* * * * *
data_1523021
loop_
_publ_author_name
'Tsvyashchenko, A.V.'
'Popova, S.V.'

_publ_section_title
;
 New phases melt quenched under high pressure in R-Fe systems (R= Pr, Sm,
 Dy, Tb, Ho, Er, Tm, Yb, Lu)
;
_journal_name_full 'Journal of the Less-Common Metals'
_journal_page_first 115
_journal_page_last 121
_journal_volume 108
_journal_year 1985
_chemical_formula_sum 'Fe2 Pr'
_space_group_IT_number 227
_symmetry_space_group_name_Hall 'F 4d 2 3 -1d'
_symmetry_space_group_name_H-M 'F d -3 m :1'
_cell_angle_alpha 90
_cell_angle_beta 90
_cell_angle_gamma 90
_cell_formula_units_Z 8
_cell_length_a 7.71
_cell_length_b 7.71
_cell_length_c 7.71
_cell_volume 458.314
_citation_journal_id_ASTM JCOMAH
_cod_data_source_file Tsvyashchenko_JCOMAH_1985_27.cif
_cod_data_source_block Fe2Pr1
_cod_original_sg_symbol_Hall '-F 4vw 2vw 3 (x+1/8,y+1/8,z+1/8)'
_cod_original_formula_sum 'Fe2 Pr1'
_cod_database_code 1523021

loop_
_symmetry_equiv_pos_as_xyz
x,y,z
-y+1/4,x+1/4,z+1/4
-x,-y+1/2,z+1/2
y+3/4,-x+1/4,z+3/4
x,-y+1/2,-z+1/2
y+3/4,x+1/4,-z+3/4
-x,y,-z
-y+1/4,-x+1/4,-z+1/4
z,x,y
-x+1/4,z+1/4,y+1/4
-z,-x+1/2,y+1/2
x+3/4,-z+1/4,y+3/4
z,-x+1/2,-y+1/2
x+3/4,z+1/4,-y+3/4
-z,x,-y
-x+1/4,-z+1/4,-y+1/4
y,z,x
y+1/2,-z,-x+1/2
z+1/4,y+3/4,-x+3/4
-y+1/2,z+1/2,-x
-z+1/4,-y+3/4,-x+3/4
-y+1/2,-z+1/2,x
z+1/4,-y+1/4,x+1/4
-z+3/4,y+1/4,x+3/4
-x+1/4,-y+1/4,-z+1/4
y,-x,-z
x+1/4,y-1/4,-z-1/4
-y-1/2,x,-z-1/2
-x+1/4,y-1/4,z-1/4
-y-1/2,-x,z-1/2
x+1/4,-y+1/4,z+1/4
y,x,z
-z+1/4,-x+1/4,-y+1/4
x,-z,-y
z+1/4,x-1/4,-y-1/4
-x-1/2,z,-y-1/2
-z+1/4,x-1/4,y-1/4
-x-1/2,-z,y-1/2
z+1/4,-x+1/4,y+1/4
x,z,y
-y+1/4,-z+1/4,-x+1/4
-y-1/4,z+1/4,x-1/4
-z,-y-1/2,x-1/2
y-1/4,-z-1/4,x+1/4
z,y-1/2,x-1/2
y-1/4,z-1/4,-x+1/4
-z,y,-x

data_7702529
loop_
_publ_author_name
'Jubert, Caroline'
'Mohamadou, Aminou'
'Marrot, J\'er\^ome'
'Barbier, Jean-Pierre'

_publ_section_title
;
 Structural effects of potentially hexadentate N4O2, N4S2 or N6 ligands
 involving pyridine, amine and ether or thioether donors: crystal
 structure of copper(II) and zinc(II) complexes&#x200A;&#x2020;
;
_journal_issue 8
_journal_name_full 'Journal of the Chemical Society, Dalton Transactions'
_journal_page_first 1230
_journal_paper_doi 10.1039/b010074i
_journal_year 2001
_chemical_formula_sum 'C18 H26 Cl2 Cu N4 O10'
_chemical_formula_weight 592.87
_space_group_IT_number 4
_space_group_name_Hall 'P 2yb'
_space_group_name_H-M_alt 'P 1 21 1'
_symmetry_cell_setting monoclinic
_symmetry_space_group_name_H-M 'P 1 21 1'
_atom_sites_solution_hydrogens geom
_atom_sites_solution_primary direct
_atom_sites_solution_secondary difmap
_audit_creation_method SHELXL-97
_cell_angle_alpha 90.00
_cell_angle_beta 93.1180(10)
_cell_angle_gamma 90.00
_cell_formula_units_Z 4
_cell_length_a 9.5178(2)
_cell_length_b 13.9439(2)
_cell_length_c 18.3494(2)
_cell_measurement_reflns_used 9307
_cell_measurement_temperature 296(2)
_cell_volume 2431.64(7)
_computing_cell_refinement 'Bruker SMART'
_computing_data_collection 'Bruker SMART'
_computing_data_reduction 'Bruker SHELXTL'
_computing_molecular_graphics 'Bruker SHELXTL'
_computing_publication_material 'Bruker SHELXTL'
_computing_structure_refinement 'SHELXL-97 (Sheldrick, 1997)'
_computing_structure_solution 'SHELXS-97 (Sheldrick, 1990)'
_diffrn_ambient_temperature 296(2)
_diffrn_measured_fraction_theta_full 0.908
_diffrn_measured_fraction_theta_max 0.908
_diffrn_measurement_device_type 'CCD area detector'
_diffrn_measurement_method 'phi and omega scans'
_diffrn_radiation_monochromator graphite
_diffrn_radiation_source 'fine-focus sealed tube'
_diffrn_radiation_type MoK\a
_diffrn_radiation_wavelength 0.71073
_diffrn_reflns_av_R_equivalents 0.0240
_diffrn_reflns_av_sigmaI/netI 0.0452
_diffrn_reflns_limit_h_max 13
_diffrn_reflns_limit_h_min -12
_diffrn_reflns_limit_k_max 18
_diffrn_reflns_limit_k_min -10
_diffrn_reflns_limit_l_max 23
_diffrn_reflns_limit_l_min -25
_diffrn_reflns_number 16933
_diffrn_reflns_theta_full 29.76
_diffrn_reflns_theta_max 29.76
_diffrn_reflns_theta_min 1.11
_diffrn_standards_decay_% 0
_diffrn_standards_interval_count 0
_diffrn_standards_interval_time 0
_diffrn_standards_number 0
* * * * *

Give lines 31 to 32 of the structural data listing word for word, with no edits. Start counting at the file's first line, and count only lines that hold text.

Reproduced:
_cod_original_sg_symbol_Hall '-F 4vw 2vw 3 (x+1/8,y+1/8,z+1/8)'
_cod_original_formula_sum 'Fe2 Pr1'